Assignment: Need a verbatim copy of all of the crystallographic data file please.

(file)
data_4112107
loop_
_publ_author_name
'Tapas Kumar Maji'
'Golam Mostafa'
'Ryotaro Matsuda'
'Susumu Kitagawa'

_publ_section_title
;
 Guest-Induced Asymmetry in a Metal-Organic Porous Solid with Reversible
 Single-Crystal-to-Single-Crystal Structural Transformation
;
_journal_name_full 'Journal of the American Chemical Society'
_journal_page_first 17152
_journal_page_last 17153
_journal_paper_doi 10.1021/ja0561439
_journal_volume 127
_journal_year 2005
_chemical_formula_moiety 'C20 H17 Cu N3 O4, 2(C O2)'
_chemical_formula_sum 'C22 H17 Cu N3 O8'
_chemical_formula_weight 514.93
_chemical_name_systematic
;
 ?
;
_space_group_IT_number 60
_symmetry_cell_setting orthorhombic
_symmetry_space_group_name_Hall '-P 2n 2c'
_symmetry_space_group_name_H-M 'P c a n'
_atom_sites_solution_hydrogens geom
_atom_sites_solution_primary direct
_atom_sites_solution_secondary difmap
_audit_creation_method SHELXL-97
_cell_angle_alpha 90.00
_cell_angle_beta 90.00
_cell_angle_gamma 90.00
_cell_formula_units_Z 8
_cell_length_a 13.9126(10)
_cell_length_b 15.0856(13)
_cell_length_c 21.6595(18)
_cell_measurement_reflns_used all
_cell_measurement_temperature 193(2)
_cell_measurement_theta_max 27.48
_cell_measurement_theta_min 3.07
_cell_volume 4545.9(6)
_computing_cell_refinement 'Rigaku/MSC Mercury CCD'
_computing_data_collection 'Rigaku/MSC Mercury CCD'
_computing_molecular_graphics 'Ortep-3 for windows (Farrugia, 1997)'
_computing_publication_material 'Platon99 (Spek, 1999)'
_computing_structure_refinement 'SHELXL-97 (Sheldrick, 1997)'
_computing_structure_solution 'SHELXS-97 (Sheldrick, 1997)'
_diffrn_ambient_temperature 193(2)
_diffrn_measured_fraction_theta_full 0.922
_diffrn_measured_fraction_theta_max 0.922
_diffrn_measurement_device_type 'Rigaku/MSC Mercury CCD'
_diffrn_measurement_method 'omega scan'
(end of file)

data_4112107
loop_
_publ_author_name
'Tapas Kumar Maji'
'Golam Mostafa'
'Ryotaro Matsuda'
'Susumu Kitagawa'

_publ_section_title
;
 Guest-Induced Asymmetry in a Metal-Organic Porous Solid with Reversible
 Single-Crystal-to-Single-Crystal Structural Transformation
;
_journal_name_full 'Journal of the American Chemical Society'
_journal_page_first 17152
_journal_page_last 17153
_journal_paper_doi 10.1021/ja0561439
_journal_volume 127
_journal_year 2005
_chemical_formula_moiety 'C20 H17 Cu N3 O4, 2(C O2)'
_chemical_formula_sum 'C22 H17 Cu N3 O8'
_chemical_formula_weight 514.93
_chemical_name_systematic
;
 ?
;
_space_group_IT_number 60
_symmetry_cell_setting orthorhombic
_symmetry_space_group_name_Hall '-P 2n 2c'
_symmetry_space_group_name_H-M 'P c a n'
_atom_sites_solution_hydrogens geom
_atom_sites_solution_primary direct
_atom_sites_solution_secondary difmap
_audit_creation_method SHELXL-97
_cell_angle_alpha 90.00
_cell_angle_beta 90.00
_cell_angle_gamma 90.00
_cell_formula_units_Z 8
_cell_length_a 13.9126(10)
_cell_length_b 15.0856(13)
_cell_length_c 21.6595(18)
_cell_measurement_reflns_used all
_cell_measurement_temperature 193(2)
_cell_measurement_theta_max 27.48
_cell_measurement_theta_min 3.07
_cell_volume 4545.9(6)
_computing_cell_refinement 'Rigaku/MSC Mercury CCD'
_computing_data_collection 'Rigaku/MSC Mercury CCD'
_computing_molecular_graphics 'Ortep-3 for windows (Farrugia, 1997)'
_computing_publication_material 'Platon99 (Spek, 1999)'
_computing_structure_refinement 'SHELXL-97 (Sheldrick, 1997)'
_computing_structure_solution 'SHELXS-97 (Sheldrick, 1997)'
_diffrn_ambient_temperature 193(2)
_diffrn_measured_fraction_theta_full 0.922
_diffrn_measured_fraction_theta_max 0.922
_diffrn_measurement_device_type 'Rigaku/MSC Mercury CCD'
_diffrn_measurement_method 'omega scan'